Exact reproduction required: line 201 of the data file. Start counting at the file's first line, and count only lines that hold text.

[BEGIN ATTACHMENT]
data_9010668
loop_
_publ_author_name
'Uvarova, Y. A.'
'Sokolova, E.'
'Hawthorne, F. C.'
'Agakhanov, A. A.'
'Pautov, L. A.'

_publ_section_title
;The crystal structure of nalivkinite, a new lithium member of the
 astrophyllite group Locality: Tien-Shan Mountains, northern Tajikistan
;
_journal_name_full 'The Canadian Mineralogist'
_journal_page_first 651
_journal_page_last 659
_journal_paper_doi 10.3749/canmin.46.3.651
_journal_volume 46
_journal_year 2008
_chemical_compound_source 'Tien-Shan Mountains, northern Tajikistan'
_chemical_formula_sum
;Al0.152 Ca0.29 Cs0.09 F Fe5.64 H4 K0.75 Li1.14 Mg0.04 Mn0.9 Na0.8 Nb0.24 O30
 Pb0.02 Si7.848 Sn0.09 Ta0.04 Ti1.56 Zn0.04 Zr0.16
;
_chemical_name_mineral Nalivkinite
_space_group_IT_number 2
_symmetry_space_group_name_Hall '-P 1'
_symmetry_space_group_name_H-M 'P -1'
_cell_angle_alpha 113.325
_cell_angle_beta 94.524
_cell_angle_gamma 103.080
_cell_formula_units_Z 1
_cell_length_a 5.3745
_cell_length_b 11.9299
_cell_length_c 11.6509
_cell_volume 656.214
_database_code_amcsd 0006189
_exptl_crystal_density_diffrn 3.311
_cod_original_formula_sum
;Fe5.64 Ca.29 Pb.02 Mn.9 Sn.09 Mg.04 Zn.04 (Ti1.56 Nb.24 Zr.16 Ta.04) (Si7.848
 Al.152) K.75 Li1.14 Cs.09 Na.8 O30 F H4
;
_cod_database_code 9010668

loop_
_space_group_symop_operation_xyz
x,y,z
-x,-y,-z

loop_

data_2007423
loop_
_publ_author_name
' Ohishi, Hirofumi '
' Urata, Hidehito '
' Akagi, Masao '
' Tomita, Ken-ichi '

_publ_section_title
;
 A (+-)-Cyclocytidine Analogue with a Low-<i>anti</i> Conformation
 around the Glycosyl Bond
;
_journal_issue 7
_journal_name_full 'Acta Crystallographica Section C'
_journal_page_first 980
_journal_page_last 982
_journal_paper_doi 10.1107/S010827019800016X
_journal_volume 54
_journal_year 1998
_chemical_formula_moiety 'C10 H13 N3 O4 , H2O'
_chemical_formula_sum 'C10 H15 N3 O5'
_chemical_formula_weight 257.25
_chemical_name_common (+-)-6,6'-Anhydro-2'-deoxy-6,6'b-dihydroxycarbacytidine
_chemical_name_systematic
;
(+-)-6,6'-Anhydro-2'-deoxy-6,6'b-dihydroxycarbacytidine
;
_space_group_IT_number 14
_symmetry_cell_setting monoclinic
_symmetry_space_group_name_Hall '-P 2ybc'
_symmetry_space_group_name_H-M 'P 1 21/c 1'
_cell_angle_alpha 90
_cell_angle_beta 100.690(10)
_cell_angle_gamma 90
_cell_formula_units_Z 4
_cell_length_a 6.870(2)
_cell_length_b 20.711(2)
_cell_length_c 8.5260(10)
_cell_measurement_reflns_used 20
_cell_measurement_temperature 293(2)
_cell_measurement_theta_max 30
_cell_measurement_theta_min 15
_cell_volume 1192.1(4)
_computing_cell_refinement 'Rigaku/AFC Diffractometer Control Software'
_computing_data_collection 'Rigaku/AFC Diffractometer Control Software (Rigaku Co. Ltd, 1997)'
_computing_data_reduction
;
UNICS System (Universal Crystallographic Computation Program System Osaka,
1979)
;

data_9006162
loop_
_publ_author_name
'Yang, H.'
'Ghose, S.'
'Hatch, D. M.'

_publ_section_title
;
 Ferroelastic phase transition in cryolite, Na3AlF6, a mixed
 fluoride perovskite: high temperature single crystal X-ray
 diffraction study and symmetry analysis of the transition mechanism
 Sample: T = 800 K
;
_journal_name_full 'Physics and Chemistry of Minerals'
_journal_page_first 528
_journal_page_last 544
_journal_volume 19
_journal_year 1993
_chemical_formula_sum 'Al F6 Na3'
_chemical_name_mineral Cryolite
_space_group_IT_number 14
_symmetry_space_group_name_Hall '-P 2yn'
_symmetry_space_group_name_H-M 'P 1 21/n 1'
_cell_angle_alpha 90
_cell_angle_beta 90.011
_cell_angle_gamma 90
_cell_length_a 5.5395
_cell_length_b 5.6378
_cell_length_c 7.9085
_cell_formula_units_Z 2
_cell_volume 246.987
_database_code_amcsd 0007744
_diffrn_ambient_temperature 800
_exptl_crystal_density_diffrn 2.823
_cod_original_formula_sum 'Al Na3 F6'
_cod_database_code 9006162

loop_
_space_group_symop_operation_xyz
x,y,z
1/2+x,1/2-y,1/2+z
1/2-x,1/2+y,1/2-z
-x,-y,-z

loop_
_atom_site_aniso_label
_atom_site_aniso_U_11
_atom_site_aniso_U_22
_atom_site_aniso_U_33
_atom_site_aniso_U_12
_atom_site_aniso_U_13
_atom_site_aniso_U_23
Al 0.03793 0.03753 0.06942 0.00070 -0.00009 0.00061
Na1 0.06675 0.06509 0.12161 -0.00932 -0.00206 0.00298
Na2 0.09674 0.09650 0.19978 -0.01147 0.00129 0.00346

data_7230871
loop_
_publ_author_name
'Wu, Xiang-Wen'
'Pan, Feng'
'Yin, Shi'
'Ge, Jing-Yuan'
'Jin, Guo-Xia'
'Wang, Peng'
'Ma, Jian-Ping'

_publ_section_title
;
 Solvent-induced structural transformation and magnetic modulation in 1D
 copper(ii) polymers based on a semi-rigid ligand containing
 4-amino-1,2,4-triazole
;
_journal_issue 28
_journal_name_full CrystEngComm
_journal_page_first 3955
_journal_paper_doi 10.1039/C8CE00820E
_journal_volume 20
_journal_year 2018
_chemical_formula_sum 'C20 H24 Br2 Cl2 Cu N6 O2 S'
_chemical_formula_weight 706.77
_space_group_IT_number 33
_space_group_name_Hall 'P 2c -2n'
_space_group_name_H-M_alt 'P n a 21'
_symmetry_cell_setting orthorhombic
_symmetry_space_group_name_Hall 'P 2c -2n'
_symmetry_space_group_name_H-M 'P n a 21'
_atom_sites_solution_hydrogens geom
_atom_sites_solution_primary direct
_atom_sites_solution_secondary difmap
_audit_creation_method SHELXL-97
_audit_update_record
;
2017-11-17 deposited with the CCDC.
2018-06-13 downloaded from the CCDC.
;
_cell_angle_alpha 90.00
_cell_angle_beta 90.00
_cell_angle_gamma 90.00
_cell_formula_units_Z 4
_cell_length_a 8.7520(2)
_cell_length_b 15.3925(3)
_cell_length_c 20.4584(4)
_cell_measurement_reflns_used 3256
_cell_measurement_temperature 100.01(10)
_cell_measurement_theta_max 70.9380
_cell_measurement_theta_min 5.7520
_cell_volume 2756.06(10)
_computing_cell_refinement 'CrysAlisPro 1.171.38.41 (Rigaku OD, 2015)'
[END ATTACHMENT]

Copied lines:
_cell_volume 2756.06(10)